Most rehabilitation facilities have a driving service, which is not to be despised. They pick you up and take you home.

 

One step forward, two backwards

I have been diagnosed with MSA-C for half a year now and since February I have been consciously doing something about the decay. Of course it’s hard to motivate myself, because it’s like a fight against windmills. I have to do a lot of work “just so it doesn’t get much worse”. That is of course frustrating. I often think that if I had done so much while I was still healthy, I would have a perfectly trained body.  And then there are the exercises of speech therapists and OT which really cost time. But I have time now…

I intend to do my exercise program every day, plus every day something in the household, like sorting out my wardrobe or cleaning the fridge – and the day is filled with it and over. People ask me what I do all day since I stopped working. Well, maintain my beaten health. It doesn’t get boring. And since I get out of breath very quickly, everything with breaks and that takes time.

Of course there are days when I don’t feel like moving. Then I stop and stare stupidly into the television, then I need something which distracts my brain. I am in pyjamas all day long and eat ice cream (all this has been a secret until now). I think that has to happen sometime. But the next day I still feel guilty.

Whether all that is useful? To be honest, I don’t know. My neurologist is satisfied with me. She says it could be much worse. Besides, I know other patients who are about my age and stage, and they are in terribly bad condition. But I also know patients who have been struggling with MSA for years and do their exercises diligently on a daily basis and are in the same shape as I am – or hardly worse.

Of course, the decision has to be made by everyone for themselves, I think these exercises are good for me, going for a walk every day is good for me – also psychologically. I recently rode my home-bike for 30 minutes, now I won’t do that because I’m afraid that I’ll fall off.


My own gym in the living room

These things you can buy all for little money on the Internet. And you can be inspired by PT and ask your trainer what exercises you could do at home. Yoga on DVD is also good (beginner mode). Many exercises can be done sitting down, even lying down.

My blood pressure is better than it was in January and the hot, painful feeling from the thigh has disappeared. I adress it to training. And I know what happens after a break of two weeks: loss of appetite, weakness, digestive problems, sleep problems, sluggishness.

Surely giving up becomes a topic later, one resigns. I don’t even want to think about it today. In any case it applies to now, which went yesterday, must go today too.

Photo: schiffner / photocase.com

Last week in rehab: Monday and a little “effzehcontent”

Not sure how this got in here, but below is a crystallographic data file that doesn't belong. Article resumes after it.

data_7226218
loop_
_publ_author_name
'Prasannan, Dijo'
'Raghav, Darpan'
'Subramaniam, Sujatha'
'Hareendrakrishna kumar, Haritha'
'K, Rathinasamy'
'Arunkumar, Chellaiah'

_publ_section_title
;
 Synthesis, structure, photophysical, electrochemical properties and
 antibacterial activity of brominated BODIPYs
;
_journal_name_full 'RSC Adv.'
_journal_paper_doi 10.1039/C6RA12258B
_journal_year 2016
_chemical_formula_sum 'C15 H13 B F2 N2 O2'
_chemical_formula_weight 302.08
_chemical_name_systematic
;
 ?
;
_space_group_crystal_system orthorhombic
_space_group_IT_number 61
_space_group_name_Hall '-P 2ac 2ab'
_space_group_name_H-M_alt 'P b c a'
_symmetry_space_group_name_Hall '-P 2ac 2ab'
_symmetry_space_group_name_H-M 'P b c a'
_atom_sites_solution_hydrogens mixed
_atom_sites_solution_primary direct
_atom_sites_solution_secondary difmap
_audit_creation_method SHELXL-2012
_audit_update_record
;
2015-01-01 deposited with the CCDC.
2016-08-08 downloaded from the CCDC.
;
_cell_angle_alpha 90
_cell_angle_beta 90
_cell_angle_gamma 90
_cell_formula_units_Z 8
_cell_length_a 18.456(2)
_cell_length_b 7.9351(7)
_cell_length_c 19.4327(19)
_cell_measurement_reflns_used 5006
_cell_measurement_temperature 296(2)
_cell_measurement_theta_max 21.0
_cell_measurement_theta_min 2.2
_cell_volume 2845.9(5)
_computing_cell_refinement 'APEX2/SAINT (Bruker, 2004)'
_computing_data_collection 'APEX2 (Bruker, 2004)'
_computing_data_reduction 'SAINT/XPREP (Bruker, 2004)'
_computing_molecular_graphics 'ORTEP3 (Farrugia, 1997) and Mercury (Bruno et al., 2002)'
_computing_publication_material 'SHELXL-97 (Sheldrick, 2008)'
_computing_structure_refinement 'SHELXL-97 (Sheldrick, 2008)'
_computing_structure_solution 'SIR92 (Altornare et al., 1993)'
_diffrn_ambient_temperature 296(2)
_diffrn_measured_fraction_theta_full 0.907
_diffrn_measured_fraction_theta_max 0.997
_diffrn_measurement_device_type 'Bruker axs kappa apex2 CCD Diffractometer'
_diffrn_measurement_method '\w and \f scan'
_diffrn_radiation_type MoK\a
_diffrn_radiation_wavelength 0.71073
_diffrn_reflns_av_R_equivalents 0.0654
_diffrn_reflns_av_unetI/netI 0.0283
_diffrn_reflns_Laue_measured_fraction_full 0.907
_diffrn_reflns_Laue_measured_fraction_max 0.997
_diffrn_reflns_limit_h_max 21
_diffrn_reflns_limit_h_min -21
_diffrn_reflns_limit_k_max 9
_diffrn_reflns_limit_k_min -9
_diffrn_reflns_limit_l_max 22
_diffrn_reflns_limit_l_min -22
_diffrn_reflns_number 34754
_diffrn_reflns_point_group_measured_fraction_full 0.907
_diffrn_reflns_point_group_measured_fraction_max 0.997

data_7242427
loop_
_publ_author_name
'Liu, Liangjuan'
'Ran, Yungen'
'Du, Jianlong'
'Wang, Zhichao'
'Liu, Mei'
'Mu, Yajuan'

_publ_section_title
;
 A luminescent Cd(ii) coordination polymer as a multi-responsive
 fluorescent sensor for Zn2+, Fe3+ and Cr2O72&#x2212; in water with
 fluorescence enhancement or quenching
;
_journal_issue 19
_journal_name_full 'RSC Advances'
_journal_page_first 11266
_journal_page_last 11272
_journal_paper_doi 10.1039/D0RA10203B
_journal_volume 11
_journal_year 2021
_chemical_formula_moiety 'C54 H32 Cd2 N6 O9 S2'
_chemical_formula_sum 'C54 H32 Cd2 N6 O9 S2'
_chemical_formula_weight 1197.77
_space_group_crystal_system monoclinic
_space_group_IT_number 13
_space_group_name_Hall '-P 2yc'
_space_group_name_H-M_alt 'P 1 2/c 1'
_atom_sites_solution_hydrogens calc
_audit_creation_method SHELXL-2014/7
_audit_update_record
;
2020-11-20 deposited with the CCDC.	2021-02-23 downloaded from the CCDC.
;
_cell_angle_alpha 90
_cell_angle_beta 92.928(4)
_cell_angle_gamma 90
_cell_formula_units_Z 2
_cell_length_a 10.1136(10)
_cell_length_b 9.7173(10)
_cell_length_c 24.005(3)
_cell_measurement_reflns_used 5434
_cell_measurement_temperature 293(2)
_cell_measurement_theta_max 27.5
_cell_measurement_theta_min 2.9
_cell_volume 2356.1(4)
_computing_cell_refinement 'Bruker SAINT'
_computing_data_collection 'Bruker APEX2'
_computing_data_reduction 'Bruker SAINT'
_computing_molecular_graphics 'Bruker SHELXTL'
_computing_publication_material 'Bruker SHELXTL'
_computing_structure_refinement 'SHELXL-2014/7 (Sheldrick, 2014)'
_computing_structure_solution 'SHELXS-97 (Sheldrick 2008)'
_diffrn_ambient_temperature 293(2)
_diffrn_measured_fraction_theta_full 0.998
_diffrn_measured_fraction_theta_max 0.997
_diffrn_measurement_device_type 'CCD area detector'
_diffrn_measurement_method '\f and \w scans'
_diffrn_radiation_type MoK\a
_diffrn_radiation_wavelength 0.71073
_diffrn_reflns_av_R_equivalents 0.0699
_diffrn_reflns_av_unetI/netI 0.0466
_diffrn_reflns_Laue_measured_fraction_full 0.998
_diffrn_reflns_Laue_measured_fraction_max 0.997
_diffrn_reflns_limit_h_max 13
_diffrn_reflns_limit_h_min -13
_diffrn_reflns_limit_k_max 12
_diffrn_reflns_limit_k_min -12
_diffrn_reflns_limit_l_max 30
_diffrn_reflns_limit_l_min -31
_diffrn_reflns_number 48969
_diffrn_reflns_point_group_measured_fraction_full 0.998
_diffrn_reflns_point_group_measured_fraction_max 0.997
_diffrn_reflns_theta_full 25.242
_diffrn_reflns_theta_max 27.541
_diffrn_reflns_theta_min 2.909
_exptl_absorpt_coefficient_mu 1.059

Today my last week in rehab started.

And promptly I was dawdling so much that I was almost too late for water gymnastics. Hennes also contacted me to announce that the new jerseys had arrived. Jerseys are always a tricky topic for football fans. And as you know, the internet reception here in SIEGERLAND Siegerland (boss: I am in Siegerland) is terrible. So neither when I pushed the corridor with too much thrust again, nor in the elevator, let alone in the swimming pool! No picture built up. I could read comments but see nothing. Going out, where you at least have 3G, didn’t work either. The OT fell victim to the visit. I hope that Mr. W has coped with the failure of the “4 wins” round! So I came out after lunch. Aha, I think, these are the jerseys of the former glorious 1.FC Cologne. Well then!

– Home jersey: white, plain, classic Uhlsport jersey
– away kit: different shades of red, quite nice
– alternative jersey: blue with cathedral, somehow funny but not so funny that I must have it

Probably it’ll be the red one, the question is who comes up with it?

Otherwise, I look forward to the season with mixed feelings. If we have 3 points after 6 days of play, I’ll count that as a success.

The Redcords at the end is really exhausting but very pleasant. As already mentioned, the therapists are super …;-)

After the last therapy of the day, you usually meet for an ice cream in the cafe or outside. On Thursday the girls’ group will be dissolved. Do may Doris home, Fr may Uschi home and Marion may Saturday out.

Aids: Curse or blessing?

Recently I read a post which said: “We delayed the wheelchair as long as possible”.
OK, first of all: everybody has to find his own way and I don’t criticize anyone else for his decision.

Yes, also for me it was a surrender before this disease when my boss visited me in the university and insisted to take the walker with me to the evening mobilization to the cocoa machine. The nurse of the station had put him to me. I appreciated him with no look. That went to me everything clearly too fast. Until my boss came and meant we take this now with us. Oh nooo, must be that? It had to be probably, she is there little talk ready!

Hardly I was dismissed and with my GP I got a prescription about speech therapy, physiotherapy and about a walker! Well, I think he can be placed anywhere. At some point I need one!